• Over the years, the cost to repair, maintain and operate Midfield have only increased over time.
  • Approximately one-third of the inspected portion of the sanitary network is in an advanced stage of deterioration, requiring urgent action.
  • Midfield is being closed to disconnect and remove the failing water and sanitary sewer network and to remove any existing improvements.

Summary of City Support and Resources

  • Through the Midfield Closure Program, The City is assisting Midfield tenants with costs associated in relocating. This included a lump sum payment of $10,000, legal fees up to $500, and up to $10,000 to cover the cost of either moving or demolishing a mobile home. 
  • Whether in meetings or through one-on-one conversations, City staff, along with an external agency, have been making themselves available on a daily basis to help tenants with their specific needs, to answer their questions, and to connect them to appropriate resources. In the Midfield office, tenants have access to information on housing options and to a computer to help with housing searches. 
  • The Calgary Housing Company (CHC) has provided extensive support to Midfield tenants in finding potential alternative housing arrangements, including a concerted effort on CHC’s part to tour Midfield tenants through CHC properties. Various CHC staff have been onsite throughout this process including CHC Leasing Agents who continue to meet with Midfield tenants to provide information about CHC housing options and to help them complete CHC applications and forms. 
  • Perhaps more importantly, CHC has concerned itself with those tenants with low-moderate incomes in Midfield, as well as anyone else who requests help from CHC. In addition to making the availability of a new housing development in Bridgeland known to qualifying tenants on rent reduction, CHC staff have reached out to those same people to ensure they are aware of available housing options and connect them to appropriate resources. 
  • As result of these their efforts, CHC has been able to place 15 Midfield tenants in CHC accommodations thus far. CHC staff will remain available with information and assistance concerning housing options through the completion of the closure process. 
  • For well over three years now, the services of Homewood Health have also been made available to Midfield tenants. In addition to providing counselling and social support services, Homewood Health provides information on other rental or housing opportunities, connects Midfield tenants to social and housing agencies and resources, and provides assistance in completing what can be cumbersome applications and form.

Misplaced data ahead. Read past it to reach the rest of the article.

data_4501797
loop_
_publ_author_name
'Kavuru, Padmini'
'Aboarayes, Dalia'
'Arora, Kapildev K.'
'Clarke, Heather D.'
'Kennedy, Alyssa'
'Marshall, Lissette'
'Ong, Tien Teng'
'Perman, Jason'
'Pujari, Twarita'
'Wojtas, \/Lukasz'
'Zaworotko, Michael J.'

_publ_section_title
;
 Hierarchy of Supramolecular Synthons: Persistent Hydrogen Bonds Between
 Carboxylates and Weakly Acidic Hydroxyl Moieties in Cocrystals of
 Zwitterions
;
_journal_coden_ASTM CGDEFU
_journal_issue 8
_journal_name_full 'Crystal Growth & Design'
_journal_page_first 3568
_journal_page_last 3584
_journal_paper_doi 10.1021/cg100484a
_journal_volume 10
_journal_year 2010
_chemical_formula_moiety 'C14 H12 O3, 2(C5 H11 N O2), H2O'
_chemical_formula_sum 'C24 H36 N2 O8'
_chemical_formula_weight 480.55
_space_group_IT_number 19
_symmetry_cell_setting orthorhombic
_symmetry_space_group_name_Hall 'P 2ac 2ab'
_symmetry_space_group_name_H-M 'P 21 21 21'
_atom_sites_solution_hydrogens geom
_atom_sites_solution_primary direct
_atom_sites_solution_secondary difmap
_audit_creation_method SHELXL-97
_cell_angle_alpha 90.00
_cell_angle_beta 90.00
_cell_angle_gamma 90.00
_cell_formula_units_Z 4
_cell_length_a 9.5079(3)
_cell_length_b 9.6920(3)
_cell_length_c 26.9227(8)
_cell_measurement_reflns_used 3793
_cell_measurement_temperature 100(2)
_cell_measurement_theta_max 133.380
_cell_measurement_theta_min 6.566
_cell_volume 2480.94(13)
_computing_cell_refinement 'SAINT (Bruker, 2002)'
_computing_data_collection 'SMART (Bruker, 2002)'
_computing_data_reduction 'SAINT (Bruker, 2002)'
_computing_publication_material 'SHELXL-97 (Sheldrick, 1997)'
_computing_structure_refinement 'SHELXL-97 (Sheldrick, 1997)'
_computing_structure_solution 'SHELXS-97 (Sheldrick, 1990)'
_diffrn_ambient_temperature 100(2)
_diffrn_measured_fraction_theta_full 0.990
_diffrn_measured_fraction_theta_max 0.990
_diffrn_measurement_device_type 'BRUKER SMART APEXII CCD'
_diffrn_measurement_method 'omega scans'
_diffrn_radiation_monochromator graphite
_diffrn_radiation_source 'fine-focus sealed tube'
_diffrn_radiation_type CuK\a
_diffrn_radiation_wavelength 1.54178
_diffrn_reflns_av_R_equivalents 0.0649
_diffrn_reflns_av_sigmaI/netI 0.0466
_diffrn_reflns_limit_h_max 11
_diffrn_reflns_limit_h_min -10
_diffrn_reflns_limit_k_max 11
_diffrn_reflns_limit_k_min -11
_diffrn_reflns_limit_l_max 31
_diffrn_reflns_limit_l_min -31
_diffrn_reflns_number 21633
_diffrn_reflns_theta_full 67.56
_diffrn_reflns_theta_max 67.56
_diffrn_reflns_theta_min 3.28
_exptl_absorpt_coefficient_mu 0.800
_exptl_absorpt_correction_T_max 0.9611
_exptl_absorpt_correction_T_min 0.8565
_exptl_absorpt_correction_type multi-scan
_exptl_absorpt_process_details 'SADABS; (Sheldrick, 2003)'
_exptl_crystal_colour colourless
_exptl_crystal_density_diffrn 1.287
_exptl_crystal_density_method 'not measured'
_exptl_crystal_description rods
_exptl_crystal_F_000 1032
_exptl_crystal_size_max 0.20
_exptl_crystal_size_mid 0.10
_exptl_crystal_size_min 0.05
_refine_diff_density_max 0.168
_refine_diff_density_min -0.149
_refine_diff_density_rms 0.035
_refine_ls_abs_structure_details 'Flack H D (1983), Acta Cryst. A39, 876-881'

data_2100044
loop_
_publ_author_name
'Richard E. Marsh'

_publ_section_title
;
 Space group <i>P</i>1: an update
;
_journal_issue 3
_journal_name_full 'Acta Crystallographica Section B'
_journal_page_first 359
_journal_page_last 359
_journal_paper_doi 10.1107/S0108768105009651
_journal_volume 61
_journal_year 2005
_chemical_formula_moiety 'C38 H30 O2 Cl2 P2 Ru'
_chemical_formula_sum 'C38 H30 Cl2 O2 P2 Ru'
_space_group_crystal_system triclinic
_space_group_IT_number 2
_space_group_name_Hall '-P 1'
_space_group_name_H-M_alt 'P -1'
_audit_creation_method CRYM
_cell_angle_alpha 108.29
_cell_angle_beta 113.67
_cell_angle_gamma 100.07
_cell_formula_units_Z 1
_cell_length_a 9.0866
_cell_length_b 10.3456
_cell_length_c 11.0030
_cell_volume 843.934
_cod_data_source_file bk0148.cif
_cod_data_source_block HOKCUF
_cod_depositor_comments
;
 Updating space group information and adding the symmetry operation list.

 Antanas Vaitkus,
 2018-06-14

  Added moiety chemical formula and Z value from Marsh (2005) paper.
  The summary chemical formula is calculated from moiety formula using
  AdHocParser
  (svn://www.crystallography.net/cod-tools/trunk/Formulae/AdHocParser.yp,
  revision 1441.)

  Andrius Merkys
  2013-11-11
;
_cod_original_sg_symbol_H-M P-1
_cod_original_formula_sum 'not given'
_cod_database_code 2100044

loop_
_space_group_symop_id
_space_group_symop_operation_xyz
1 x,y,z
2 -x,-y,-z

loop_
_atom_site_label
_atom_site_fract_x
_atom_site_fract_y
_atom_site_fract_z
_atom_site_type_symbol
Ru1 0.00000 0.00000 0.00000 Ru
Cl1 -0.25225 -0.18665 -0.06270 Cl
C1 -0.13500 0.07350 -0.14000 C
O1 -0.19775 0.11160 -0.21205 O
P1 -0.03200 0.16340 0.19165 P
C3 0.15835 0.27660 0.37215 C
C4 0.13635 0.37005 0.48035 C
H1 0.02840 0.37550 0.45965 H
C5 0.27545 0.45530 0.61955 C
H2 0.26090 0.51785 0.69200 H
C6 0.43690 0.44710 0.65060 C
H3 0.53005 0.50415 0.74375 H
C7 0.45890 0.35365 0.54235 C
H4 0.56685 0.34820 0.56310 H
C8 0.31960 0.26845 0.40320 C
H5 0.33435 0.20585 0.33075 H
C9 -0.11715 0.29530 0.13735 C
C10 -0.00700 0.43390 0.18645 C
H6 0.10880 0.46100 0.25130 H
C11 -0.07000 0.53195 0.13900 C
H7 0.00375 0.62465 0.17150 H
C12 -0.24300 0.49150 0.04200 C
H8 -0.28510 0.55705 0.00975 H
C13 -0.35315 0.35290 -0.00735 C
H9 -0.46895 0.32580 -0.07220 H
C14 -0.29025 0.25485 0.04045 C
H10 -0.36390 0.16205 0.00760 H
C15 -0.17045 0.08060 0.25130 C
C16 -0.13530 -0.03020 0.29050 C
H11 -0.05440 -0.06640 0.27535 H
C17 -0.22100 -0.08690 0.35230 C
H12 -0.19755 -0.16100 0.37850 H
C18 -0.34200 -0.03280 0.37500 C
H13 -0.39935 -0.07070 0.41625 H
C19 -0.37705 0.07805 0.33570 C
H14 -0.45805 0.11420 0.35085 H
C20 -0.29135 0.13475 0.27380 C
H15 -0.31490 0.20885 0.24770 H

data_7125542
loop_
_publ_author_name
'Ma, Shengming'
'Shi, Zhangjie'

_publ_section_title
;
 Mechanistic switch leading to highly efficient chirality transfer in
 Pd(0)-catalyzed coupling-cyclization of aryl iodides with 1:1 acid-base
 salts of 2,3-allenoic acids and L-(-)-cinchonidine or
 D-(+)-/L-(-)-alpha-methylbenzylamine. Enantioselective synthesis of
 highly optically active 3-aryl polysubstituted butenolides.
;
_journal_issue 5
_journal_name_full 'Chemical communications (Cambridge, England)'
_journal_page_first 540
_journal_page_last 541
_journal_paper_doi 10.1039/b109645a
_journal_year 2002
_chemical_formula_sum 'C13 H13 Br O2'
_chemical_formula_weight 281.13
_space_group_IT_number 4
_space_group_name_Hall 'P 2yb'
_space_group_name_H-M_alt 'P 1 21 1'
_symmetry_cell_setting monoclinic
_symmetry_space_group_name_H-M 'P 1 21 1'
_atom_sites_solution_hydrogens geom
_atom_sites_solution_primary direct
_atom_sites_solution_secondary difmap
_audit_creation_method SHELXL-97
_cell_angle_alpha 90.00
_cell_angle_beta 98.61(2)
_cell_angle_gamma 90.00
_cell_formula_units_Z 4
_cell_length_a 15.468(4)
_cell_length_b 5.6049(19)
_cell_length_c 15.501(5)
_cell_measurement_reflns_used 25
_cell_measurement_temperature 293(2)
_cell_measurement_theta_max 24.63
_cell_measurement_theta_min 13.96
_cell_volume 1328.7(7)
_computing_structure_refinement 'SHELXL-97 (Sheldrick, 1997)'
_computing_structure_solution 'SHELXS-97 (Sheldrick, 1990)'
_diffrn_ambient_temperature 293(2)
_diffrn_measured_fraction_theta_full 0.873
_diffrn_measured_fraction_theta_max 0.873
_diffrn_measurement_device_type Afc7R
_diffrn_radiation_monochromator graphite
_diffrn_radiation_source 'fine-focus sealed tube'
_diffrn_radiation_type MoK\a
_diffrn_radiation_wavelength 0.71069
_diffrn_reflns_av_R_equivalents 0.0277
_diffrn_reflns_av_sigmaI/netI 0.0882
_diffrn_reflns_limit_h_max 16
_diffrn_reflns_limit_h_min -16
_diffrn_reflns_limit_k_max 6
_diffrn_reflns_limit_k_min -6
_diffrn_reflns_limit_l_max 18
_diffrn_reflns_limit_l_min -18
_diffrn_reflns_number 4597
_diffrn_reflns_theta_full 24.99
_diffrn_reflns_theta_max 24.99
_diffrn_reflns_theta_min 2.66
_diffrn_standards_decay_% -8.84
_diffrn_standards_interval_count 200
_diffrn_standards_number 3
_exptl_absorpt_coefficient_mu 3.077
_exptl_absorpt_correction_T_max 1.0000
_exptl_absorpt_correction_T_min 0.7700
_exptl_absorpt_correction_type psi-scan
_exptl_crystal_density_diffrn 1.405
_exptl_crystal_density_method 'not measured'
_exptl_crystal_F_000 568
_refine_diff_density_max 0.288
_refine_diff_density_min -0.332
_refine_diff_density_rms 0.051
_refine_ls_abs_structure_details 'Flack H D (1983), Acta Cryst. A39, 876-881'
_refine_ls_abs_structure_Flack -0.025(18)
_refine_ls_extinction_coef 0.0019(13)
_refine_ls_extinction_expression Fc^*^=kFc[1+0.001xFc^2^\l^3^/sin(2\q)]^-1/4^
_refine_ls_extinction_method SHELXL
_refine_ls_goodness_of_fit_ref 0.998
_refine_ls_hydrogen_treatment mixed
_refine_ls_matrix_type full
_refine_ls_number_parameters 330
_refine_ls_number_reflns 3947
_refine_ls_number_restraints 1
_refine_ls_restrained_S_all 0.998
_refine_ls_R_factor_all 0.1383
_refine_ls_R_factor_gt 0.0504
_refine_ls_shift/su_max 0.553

• Over the years, Homewood Health has made concerted efforts to reach out to Midfield tenants. They have held housing information sessions where various housing providers were made available on-site to meet with tenants and review the numerous housing options available. In 2014 and 2015, Homewood Health called all Midfield tenants who were seniors, on AISH or rent reduction program to offer their support and counselling services. Finally, Homewood Health will reach out to remaining Midfield tenants once more, via door knocking, to offer their services before the September 30th closure date. 
  • As vacant lots become more commonplace with fewer ‘eyes on the street’, security and safety becomes a concern. Given this, The City introduced on-site security at Midfield which is now 24/7, and have installed fencing around Midfield this summer as an added security feature. 
  • Calgary Neighbourhoods will offer additional social work supports to Homewood Health, who is contracted to provide counselling and support to tenants, should capacity to meet the need of residents within the timeframe of September 30th become an issue. 
  • The City has frozen rent increases since 2008 to enable Midfield tenants with an opportunity to save money to pay for costs associated with their moves and finding alternative accommodations. 
  • The City has made an Advisor available to counsel Midfield tenants on financial and debt management matters on an as-requested basis. 
  • The City is making assistance available to those Midfield tenants who need help packing their belongings. 

Frequently Asked Questions



Why is Midfield Park closing?

Midfield is closing because it is challenged by aging and failing infrastructure. Unlike typical residential neighbourhoods, the water and sewer lines are located underneath the tightly spaced mobile homes, making access, repair and/or replacement of those lines impractical. It would also be prohibitively expensive given that accessing that infrastructure would require that the mobile homes, garages and other structures be removed.